AstraZeneca drafts a plan to spin-off China business amid tensions

AstraZeneca is planning to separate its China business from the rest of the company and list it separately on Hong Kong’s stock exchange. This will protect AstraZeneca against rising geopolitical tensions.

Three people who are familiar with the discussions say that the Anglo-Swedish pharmaceutical company began to discuss the idea several months ago with bankers. It is now among a growing list of multinational companies considering this option.

The same people warned that a separation may not occur. One person said that listing the entity in Shanghai is also possible.

The discussion reveals the major restructuring that multinational corporations may be forced to undergo as a result of the growing friction in the relationship between China, the US, and its allies.

According to the plans AstraZeneca would separate its China operations into a separate entity, but retain control over the business.

AstraZeneca’s adviser said that the idea had been “on table” for several years, but it was pushed aside until recently due to a global decline in biotech stocks.

One senior banker in Asia said that “every multinational with a China-based business” seemed to have thought about a similar move. Even if you just want to have the flexibility for the future, this is worth considering.

A person familiar with AstraZeneca plans stated that listing a separate unit in Hong Kong or Shanghai would insulate the company from any Chinese moves to crackdown on foreign companies, as it would make it appear more plausible. This would provide a different source of capital.

The separate listing would also allow investors to feel more secure that their remaining investments are less exposed to China.

A consultant for pharmaceutical companies said that AstraZeneca could benefit from a domestic listing by gaining Beijing’s support and obtaining faster approvals of therapies developed in China.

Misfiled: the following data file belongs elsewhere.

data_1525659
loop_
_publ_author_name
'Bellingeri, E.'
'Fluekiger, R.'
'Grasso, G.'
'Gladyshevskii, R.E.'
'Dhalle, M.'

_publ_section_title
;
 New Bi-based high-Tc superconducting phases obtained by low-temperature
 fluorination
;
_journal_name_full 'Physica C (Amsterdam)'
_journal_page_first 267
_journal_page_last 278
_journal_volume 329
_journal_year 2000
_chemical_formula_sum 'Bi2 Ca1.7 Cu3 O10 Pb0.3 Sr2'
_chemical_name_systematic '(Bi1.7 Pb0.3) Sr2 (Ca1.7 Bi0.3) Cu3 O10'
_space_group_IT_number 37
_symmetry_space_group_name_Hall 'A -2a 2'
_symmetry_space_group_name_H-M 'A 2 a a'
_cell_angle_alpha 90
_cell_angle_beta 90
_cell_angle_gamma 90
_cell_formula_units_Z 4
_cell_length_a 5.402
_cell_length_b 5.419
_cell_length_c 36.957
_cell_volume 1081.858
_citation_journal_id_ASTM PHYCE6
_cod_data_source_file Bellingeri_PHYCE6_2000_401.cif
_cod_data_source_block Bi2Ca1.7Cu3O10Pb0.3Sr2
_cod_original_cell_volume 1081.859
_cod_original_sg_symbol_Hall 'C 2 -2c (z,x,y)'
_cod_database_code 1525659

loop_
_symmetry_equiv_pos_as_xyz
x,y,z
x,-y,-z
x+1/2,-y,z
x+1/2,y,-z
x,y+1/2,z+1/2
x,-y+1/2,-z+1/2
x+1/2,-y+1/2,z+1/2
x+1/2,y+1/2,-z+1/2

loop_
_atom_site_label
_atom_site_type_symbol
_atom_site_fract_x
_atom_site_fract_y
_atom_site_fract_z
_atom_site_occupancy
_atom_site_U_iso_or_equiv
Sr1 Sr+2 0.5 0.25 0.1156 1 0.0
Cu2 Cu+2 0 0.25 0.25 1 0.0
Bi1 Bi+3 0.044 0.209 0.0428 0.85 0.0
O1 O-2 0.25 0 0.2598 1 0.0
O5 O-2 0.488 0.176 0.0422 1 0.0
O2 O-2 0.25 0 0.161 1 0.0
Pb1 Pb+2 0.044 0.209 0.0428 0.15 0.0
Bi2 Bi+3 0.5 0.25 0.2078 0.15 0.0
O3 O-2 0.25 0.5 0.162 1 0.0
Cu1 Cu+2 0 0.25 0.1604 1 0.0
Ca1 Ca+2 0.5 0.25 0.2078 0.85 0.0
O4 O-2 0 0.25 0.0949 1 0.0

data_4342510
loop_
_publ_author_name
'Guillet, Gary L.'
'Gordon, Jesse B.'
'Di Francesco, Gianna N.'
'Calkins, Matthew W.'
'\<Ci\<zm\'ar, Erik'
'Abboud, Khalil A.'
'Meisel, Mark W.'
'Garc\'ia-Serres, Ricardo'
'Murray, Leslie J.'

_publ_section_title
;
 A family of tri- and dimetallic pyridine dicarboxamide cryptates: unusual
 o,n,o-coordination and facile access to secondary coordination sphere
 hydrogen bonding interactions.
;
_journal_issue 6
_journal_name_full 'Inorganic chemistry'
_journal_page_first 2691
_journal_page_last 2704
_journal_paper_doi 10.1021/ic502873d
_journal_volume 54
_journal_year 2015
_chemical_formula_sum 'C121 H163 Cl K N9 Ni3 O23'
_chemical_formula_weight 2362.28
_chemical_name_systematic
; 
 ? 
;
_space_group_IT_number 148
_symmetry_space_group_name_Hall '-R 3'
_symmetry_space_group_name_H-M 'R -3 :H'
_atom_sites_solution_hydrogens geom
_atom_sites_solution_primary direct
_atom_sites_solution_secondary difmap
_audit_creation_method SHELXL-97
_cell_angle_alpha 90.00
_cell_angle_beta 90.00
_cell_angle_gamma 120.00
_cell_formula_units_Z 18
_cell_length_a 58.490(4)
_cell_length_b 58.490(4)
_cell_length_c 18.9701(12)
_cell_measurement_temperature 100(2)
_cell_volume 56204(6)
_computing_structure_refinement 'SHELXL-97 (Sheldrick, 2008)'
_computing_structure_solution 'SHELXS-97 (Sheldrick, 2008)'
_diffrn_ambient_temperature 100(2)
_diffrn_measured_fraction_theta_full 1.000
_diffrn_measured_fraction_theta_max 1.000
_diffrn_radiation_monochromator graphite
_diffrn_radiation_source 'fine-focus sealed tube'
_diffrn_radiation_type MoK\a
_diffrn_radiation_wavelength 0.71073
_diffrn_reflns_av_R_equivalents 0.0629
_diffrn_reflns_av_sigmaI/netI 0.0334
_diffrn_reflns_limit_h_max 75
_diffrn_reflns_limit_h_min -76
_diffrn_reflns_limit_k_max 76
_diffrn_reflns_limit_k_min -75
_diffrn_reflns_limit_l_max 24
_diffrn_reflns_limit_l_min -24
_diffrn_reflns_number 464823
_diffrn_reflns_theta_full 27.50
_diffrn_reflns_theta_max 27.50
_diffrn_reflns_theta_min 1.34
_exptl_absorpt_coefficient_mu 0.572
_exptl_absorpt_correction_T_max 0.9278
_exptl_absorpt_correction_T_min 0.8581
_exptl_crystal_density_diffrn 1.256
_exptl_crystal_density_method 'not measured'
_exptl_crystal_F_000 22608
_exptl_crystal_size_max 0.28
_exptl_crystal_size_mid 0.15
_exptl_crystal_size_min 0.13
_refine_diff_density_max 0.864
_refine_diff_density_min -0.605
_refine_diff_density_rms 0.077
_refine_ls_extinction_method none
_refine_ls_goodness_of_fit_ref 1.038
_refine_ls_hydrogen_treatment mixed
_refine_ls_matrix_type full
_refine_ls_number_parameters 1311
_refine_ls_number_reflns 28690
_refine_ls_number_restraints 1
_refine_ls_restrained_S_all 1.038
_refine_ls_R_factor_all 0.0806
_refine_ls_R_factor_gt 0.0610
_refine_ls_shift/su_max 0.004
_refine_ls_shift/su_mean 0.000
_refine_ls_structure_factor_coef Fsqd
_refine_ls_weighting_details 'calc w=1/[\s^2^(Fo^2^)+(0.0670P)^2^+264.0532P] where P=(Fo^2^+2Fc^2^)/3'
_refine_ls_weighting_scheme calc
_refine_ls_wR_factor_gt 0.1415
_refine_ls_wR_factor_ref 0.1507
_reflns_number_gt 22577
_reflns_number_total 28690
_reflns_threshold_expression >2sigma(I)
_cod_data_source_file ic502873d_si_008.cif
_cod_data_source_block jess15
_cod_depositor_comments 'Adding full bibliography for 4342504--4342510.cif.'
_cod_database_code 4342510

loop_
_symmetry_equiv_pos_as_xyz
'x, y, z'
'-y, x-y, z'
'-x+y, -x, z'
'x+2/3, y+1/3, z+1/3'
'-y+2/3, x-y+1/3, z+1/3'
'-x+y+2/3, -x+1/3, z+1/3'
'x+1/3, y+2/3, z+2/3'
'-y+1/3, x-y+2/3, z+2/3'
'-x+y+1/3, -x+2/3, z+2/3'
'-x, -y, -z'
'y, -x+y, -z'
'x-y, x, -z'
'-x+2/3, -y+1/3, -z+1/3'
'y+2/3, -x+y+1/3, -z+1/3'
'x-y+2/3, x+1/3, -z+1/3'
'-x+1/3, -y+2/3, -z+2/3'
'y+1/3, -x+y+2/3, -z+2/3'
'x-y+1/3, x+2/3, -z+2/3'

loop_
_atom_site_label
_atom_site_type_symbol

This would not be the group’s first attempt to separate finance its China operations. AstraZeneca established a joint venture for research and development in 2017 with a Chinese investment fund. Dizal Pharmaceutical was listed two years ago in Shanghai.

AstraZeneca stated that it “did not comment on rumours, speculations or future strategies or M&A”.

AstraZeneca, the world’s largest pharmaceutical company by sales in China, generated $1.6bn there in the first quarter. The consultant said that “China is more significant to AstraZeneca” than other large pharmaceuticals. The company has expanded its Chinese business with the recent approval of cancer drugs and a drug for a rare condition.

The large population of China, who are increasingly affected by diseases due to pollution, smoking and westernised diets, makes it an attractive market for pharmaceutical firms. The Chinese government has speeded up the approval process for innovative treatments to encourage drugmakers not to limit themselves to older or generic drugs.

AstraZeneca also stated that it was interested in making deals with Chinese biotechs. Pascal Soriot, the chief executive of AstraZeneca, said that the company has “no limitations” in buying Chinese companies after returning from a visit to the country. It signed a $600mn partnership with Shanghai-based LaNova Medicines last month for the global license for a potential cancer drug.

Michel Demare, chair of the company, said in a statement last month that “when you are a multinational company like AstraZeneca, you always have to deal with geopolitical risks and you have try to manage this without getting too engaged.”